Thursday, February 09, 2006

U2

Fifteen years ago I was a huge U2 fan. I first started following them when they put out the album War. That is still one of my favorites, along with Unforgettable Fire, Joshua Tree, Boy, and Achtung Baby. I have seen them in concert three times. At one point I could recite the lyrics to every song they had ever recorded. U2 had a passion and a fervor which made their music powerfully compelling.

However, since Achtung Baby came out in 1991, U2 has lost its soul. Zooropa was worthless, and besides one faint glimmer of their former selves, Pop was just as bad. I still faithfully line up to buy their albums, hoping that they will rediscover that unforgettable fire which made them great, but their last two albums have been equally disappointing. U2 has gone from being revolutionary to being clich├ęd and formulaic.

As a U2 fan, you would think that I would be thrilled that they won 5 Grammy Awards last night. Actually, I am a bit puzzled. What in their last album makes it worthy of a Grammy? I listened to it a lot, and finally gave up on trying to appreciate it. The songs are trite and shallow and the music is pop rock drivel. Perhaps they were on to something a few years ago when they wrote "What do I do now that its all been said, no new ideas in the house, and every book has been read?"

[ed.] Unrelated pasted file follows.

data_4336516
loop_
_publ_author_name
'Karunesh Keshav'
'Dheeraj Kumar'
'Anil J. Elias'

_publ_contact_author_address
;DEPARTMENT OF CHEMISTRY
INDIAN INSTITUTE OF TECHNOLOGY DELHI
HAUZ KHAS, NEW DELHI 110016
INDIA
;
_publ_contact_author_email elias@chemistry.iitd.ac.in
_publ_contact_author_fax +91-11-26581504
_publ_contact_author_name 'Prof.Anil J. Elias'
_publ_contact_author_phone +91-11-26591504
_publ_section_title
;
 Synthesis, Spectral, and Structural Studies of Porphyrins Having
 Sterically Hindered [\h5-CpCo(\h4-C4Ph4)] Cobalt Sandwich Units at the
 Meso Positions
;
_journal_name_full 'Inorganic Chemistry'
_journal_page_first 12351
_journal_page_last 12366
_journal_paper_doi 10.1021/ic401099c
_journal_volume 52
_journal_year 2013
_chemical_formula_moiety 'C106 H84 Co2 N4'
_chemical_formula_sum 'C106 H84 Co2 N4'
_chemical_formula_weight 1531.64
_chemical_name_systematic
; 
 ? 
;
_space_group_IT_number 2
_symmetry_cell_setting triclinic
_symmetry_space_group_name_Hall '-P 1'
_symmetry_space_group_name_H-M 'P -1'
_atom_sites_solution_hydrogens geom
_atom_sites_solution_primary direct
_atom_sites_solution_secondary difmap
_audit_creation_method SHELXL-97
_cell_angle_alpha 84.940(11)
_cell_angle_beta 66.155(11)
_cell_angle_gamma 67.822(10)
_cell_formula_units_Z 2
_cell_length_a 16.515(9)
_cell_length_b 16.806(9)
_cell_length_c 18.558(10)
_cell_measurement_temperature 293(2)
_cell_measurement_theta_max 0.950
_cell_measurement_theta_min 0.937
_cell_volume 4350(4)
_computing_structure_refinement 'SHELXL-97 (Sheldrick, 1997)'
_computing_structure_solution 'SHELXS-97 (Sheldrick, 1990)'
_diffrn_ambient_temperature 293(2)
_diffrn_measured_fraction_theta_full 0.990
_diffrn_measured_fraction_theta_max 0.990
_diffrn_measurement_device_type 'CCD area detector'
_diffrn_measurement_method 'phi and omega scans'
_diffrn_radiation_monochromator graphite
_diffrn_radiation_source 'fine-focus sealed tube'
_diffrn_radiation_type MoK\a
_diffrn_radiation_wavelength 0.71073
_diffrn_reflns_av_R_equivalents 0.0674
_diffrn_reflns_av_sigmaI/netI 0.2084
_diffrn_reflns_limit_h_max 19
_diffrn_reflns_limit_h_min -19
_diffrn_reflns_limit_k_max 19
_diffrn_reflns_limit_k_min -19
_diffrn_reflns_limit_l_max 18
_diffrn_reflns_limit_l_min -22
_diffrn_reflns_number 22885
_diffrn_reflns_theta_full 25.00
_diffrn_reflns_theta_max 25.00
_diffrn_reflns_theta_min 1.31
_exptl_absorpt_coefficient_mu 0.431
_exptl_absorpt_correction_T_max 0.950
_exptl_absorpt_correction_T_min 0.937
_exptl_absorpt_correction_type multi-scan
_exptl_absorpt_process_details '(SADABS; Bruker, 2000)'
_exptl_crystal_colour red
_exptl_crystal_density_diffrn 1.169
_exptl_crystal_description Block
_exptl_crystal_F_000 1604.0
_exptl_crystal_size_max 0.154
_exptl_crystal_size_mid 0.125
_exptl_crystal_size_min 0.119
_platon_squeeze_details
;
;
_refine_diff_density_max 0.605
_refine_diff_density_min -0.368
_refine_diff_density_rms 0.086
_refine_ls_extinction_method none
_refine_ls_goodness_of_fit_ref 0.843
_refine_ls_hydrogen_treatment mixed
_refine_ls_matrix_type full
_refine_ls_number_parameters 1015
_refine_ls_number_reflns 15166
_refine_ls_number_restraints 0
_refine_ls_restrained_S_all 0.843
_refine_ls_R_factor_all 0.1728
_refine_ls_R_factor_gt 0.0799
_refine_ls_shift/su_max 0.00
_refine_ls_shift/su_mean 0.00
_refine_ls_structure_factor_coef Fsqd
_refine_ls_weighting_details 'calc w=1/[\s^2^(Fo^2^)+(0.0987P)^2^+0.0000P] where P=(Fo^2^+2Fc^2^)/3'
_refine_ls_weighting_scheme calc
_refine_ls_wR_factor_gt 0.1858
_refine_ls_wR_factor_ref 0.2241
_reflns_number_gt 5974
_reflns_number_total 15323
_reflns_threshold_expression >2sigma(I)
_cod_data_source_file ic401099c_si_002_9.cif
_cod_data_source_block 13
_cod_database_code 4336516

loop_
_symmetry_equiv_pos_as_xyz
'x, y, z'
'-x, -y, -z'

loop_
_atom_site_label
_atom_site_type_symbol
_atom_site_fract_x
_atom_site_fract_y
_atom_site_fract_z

So why does a has-been band like U2 win 5 Grammy Awards with such a dull album? It clearly doesn't have anything to do with the quality of their music. It is due to the memory of their former greatness combined with their present-day political activism. However, neither of these is a substitute for present-day musical creativity or innovation.

U2 has always been political. One of their great early songs is "Sunday, Bloody Sunday" a protest of the Irish revolution, about the bombing of a vetrans day parade in Dublin. This is a matter close to the heart of U2, being native Irishmen, and the passion of personal conviction comes through clearly in the music. "In the Name of Love" is another great anthem from U2's early days, honoring Martin Luther King in soaring, spiritual verse.

It used to be that the music spoke for itsself. Today, the music is shallow and the activism is mostly offstage. And it has gone from being personal and passionate to being forced, calculated, and staged for an audience. They are political because they think that this is what people want, not because they believe their new poll-driven causes in the same way they believed Sunday, Bloody Sunday. Instead of singing about their homeland, where there is a personal connection, they sing songs bashing America. Americans certainly have a right to be critical of our government, but let's not forget that U2 chose to move here to take advantage of the great economic opportunity available in America. U2's prosperity is a testimony that there is opportunity for anyone in America, but their songs carry the opposite message. Certain segments of the public, along with the Grammy jurists, eat it up. But those of us who remember U2's roots see through it.

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